How many times have you had negative thoughts about your body? What about the body of a family member, friend, or stranger? Between the abundance of hectic schedules Trinity students juggle, it can be difficult to find the time to go to the gym or avoid eating junk food as often as we may like. The Body Project, previously the Sorority Body Project, aims to augment the amount of positive thoughts about the variety of body types students produce and share on campus.
As new members of the fraternities and sororities on campus begin their orientation process, they’re expected to complete several sessions in Body Project sessions to promote united body positivity.
“The Body Project, formerly known as the Sorority Body Project, is an evidence-based body acceptance group intervention program run at Trinity among male and female students. This program began the academic year of 2000-2001 in collaboration with Dr. [Carolyn] Becker [professor of psychology]. Originally, the lab relied on volunteer participants, which usually were sorority members. In fact, a member of Zeta Chi was the original sorority member working on the project. As the program went on, the lab received positive feedback from the volunteers and was able to bring more participants in,” said Clara Johnson, a junior psychology and Spanish student.
As a research assistant in the Body Project Lab, Johnson’s work with the program is observed and shared internationally, promoting body positivity around the world.
“The idea behind the Sorority Body Project was to use the largest body of women on campus to make a real change in the way Trinity students feel about their bodies. Currently, the Body Project model is used in universities all over the United States and internationally (U.K., Mexico and Australia). Trinity University sororities are internationally known for the first scientifically based, peer facilitated sustainable body image program. Peer leaders and research assistants have put in over 30,000 hours of hard work into this program,” Johnson said.
In past years, the program was only offered to sorority members, but this year, all Greek organizations have chosen to participate.
“This is a very important year for the Body Project because not only have all seven sororities decided to join the Body Project for another year, but all six fraternities have decided to join the program as well. That means that instead of running female-only groups for all new active sorority members, we will be running male-only, and mixed-gender groups,” said Kristy Hamilton, a senior psychology and communications student.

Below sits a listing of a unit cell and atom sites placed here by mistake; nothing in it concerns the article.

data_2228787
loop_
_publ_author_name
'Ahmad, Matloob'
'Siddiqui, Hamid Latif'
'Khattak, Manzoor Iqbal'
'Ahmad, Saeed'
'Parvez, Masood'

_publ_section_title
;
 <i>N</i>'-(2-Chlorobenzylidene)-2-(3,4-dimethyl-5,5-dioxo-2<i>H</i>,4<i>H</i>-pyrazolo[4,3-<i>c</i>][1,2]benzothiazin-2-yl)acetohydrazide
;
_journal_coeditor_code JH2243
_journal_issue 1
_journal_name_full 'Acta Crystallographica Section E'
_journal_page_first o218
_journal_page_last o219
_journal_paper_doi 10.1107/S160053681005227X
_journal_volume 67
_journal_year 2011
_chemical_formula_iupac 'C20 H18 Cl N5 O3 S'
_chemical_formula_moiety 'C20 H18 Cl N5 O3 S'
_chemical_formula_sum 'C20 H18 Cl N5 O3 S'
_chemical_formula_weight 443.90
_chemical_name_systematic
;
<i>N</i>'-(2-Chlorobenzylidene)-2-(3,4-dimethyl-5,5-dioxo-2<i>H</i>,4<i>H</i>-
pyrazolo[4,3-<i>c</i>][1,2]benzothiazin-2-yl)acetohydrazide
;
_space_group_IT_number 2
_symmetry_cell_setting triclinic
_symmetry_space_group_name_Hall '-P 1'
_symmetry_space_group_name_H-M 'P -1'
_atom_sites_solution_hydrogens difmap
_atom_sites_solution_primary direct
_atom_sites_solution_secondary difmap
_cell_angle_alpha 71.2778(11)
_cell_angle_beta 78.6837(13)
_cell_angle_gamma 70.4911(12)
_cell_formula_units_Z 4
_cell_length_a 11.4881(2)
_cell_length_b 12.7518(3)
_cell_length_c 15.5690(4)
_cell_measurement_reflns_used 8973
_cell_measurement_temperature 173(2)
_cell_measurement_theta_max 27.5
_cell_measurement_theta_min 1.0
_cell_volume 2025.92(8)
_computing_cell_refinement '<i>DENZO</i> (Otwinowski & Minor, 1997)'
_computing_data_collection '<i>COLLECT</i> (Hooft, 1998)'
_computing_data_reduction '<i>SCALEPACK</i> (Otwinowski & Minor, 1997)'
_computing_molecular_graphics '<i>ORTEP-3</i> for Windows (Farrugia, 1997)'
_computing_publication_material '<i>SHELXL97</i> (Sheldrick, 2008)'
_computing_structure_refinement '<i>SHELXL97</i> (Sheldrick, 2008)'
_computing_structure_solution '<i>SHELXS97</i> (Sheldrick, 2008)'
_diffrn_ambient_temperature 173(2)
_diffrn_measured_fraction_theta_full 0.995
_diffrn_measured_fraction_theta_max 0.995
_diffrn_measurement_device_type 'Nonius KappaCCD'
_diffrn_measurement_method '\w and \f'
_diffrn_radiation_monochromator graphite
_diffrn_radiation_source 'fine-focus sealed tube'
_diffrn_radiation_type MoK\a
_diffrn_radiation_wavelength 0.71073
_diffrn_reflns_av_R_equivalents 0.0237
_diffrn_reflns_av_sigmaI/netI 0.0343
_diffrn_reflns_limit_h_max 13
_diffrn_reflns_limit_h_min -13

By expanding the project to include male and female participants, the research assistants can develop and analyze a larger variety of responses.
“The new program format, with the three different types of groups, will allow us to gain a broader host of perspectives which will be necessary to address the full spectrum of body image issues within our society. Moving forward, this year’s program will give us insight in how to optimally improve a student’s body image, while simultaneously growing the camaraderie between the Greek community. We believe the fraternities have a lot to offer the program and will be a key component in effectively addressing the body image issues within our community,” Hamilton said.
The coordinators of the Body Project hope that participants who have observed negative messages in the media about bodies will develop more accepting thoughts about bodies.
“Big Business likes to try and manipulate the way you feel about yourself, often times deciding what “˜healthy’ is and looks like. We feel like our program is a response to those messages. We hope to provide an opportunity for students to come together to address our societal issues regarding body image, and establish functionality, personalized health and body acceptance as standards of our Trinity community,” said Juan Hernandez, a senior psychology student.
Several organizations work with the research assistants, allowing a wealth of hours to go into ensuring the Body Project is a successful, productive opportunity for all participants.
“I am project coordinator for the Body Project. While that may sound hierarchical, the reality is anything but. The success of our program all centers around collaboration and hard work from everyone involved. Through the partnerships between our research assistants, peer-facilitators, entrepreneurs, professors and [post- baccalaureates] our team does everything they can to ensure all student participants receive the best program possible,” Hernandez said.
Body positivity can be difficult to obtain, but by uniting all of the Trinity fraternity and sorority members, the Body Project promotes campus-wide acceptance of body diversity and confidence. Through the program Greek life members will learn to develop more positive thoughts about their own bodies and the bodies of others, and encourage the spread of body confidence across campus.